Many businesses operate like the Wild West for content requests, brainstorming, and creation. They have no process for researching, imagining and creating. Any well-regulated workflow process only comes into play when producing digital assets.
Yet business leaders want marketing and content teams to use generative AI to improve this creative process – yes, a process that doesn’t exist. The main problem is not “explaining how to make this process more efficient”. It is “Explain the benefit of using AI to solve a problem that is not understood.” »
Spoiler alert: better prompts are not the answer.
Know what’s really happening
About three months ago, I consulted with a large, fast-growing media and technology company looking to integrate generative AI into their content marketing processes (e.g. thought leadership).
I did an audit of “recurring processes” – how things are actually done. At this client, as at many companies, no documented process existed for the content creation lifecycle. Yet somehow they researched, created, and edited the content sent to the design team to produce what everyone wanted: the digital assets for different channels.
Mapping these recurring processes documents the workflow for the content lifecycle. From there, the improvements fall into two categories. The first involves the company applying more standardized approaches to make content creation more efficient, effective, or measurable.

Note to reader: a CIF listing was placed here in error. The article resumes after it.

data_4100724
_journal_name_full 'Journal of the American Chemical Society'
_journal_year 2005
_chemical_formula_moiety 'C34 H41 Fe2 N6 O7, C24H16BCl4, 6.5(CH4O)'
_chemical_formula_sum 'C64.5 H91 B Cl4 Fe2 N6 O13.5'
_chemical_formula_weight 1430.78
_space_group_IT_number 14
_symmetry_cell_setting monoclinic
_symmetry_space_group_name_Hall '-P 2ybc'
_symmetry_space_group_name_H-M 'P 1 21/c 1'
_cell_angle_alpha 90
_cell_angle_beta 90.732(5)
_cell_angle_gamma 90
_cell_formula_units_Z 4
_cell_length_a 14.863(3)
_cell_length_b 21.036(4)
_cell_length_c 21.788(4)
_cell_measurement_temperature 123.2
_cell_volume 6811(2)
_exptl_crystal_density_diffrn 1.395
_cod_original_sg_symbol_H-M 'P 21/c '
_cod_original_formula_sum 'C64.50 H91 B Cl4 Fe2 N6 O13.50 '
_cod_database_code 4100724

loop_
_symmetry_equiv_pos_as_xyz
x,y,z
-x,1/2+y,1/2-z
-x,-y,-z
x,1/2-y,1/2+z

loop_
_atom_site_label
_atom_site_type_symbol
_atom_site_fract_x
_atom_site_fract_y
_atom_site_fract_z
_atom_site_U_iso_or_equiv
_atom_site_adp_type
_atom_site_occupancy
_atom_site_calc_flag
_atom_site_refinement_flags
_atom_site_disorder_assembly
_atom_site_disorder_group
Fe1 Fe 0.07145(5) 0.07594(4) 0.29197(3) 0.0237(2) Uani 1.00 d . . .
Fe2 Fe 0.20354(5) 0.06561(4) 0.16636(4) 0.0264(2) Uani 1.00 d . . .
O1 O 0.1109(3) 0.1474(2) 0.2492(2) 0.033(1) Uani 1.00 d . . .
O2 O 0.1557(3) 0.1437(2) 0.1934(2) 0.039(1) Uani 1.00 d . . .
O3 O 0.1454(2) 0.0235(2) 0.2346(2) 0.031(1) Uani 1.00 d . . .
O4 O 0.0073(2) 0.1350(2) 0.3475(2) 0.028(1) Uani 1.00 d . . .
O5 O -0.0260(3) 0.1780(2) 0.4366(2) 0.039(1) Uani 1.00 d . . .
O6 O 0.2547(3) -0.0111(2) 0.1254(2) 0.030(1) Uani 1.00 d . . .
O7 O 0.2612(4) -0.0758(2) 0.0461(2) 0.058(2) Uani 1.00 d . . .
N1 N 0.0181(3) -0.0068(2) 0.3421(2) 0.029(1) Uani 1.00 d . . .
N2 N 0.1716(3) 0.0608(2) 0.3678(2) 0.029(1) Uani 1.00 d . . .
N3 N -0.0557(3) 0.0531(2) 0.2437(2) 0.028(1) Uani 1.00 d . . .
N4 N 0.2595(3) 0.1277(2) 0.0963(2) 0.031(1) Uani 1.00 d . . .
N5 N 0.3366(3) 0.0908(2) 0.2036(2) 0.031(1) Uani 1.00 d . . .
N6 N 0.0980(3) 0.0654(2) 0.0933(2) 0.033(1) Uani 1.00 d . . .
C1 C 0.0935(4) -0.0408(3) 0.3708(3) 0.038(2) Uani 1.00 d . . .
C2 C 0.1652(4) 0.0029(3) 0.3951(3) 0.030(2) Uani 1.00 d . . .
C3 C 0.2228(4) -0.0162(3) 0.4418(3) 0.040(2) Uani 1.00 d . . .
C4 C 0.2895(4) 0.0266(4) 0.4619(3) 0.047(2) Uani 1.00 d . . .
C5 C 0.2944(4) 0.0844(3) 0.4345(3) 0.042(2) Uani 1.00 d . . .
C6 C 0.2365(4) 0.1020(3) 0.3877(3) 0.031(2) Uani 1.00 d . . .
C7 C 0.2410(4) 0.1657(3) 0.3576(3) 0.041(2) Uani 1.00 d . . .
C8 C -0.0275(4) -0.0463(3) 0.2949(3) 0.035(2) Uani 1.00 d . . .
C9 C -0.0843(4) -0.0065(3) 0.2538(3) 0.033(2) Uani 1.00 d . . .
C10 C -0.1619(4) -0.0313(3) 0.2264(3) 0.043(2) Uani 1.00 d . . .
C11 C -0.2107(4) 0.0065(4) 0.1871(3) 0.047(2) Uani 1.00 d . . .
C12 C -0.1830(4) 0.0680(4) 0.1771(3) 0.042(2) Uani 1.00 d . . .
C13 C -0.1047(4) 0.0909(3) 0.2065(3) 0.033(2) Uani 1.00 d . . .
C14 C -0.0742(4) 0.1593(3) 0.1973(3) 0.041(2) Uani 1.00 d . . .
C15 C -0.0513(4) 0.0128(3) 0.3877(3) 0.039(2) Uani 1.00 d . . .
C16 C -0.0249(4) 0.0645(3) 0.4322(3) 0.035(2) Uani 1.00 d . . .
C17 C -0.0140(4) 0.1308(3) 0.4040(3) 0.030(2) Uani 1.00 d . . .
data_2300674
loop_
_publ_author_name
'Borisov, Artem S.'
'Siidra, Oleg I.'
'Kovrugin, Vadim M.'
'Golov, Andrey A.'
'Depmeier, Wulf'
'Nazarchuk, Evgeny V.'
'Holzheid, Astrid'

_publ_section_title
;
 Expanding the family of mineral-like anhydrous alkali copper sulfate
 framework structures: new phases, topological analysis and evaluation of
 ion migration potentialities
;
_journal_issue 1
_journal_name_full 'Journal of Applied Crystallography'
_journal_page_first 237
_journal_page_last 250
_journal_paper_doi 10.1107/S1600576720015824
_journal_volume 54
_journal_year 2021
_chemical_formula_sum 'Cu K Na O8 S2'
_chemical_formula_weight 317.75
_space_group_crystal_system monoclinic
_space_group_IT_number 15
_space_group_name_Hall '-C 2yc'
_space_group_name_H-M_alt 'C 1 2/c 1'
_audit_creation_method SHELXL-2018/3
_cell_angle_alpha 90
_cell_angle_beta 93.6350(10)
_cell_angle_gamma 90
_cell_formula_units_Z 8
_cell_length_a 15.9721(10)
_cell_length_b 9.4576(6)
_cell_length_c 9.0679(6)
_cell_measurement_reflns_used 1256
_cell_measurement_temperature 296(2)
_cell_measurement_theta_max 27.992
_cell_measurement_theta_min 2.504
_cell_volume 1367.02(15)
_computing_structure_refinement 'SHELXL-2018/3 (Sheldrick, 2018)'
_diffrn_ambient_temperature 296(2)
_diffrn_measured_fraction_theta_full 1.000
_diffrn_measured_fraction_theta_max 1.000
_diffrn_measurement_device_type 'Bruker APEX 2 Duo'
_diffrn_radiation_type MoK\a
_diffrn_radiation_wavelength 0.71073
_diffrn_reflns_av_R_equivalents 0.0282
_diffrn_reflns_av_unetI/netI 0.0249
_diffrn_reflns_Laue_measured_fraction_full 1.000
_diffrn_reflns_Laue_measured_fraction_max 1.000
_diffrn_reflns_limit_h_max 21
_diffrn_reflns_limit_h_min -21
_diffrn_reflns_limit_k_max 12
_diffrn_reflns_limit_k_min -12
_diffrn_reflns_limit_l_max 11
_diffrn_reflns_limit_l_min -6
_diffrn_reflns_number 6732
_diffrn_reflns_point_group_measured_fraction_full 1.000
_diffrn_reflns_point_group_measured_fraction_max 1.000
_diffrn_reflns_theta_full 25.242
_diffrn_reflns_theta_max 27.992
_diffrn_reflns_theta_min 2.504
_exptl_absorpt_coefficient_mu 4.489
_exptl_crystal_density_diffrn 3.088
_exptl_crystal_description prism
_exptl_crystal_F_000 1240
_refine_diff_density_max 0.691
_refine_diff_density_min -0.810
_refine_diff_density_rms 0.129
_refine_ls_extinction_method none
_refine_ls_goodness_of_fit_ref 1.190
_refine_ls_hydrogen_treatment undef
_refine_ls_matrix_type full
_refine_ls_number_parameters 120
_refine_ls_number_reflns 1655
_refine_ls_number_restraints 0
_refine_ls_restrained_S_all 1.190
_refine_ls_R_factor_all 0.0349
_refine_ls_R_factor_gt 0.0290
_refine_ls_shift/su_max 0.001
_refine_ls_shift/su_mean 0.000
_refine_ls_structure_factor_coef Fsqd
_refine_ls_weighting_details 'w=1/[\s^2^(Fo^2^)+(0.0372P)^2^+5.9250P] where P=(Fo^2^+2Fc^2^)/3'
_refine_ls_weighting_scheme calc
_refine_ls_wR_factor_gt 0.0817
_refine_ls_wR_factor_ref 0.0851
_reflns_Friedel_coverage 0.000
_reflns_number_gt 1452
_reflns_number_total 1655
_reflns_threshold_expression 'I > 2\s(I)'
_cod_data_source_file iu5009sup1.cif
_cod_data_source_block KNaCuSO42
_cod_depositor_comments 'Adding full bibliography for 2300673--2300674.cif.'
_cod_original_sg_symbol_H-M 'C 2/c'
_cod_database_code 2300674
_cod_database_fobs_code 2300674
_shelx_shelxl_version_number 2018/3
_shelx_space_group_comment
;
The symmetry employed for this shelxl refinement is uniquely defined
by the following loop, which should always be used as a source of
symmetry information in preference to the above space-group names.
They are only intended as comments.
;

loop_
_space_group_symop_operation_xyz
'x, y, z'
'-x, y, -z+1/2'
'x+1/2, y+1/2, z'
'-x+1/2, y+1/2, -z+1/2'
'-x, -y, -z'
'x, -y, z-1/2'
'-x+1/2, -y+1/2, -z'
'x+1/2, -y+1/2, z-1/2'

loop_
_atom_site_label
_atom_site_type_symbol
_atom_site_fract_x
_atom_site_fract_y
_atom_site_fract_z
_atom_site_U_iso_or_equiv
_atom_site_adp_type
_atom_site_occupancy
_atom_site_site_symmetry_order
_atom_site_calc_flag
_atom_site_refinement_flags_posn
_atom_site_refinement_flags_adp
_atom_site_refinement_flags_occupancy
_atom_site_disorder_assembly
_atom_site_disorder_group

The second improvement step – specific to generative AI – consists of a gap analysis aimed at identifying areas where existing AI toolsets could be applied to make team members more effective, expand their capabilities or change the nature of content collaboration.
Now the company has options on what, where and when a new generative AI tool might be worth piloting. Should he maximize the team’s strengths or minimize its weaknesses?
Will AI strengthen your marketing and content or cover your weaknesses?
The long-prevailing theory in business is that teams do best by building on their strengths rather than fixing their weaknesses. Tom Rath and Barry Conchie explore this idea in Strengths-based leadership based on Gallup’s 30-year research project.
To be clear, the theory does not say that you should ignore weaknesses. This suggests you invest in your talents and minimize the effect of your flaws.
But here’s the challenge. Generative AI in content and marketing is so new, disruptive and chaotic that few people and even fewer marketing teams can truly see it as a differentiating asset.
I find that clients with this strength have a well-understood set of creative content management processes. Their teams are better equipped to identify gaps where new generative AI technologies could play an important role.
But even then, the answers are not clear. Should you use AI to double down on your strengths with advanced training to increase your research capabilities? Or should you address your weaknesses with new technology and training and supplement writing so the content team can produce twice as much content? Should you cut the team in half or add new responsibilities to the existing team?
Spoiler alert: there are no easy answers. You map out a road map as best you can.
Weaknesses are sometimes over-indexed strengths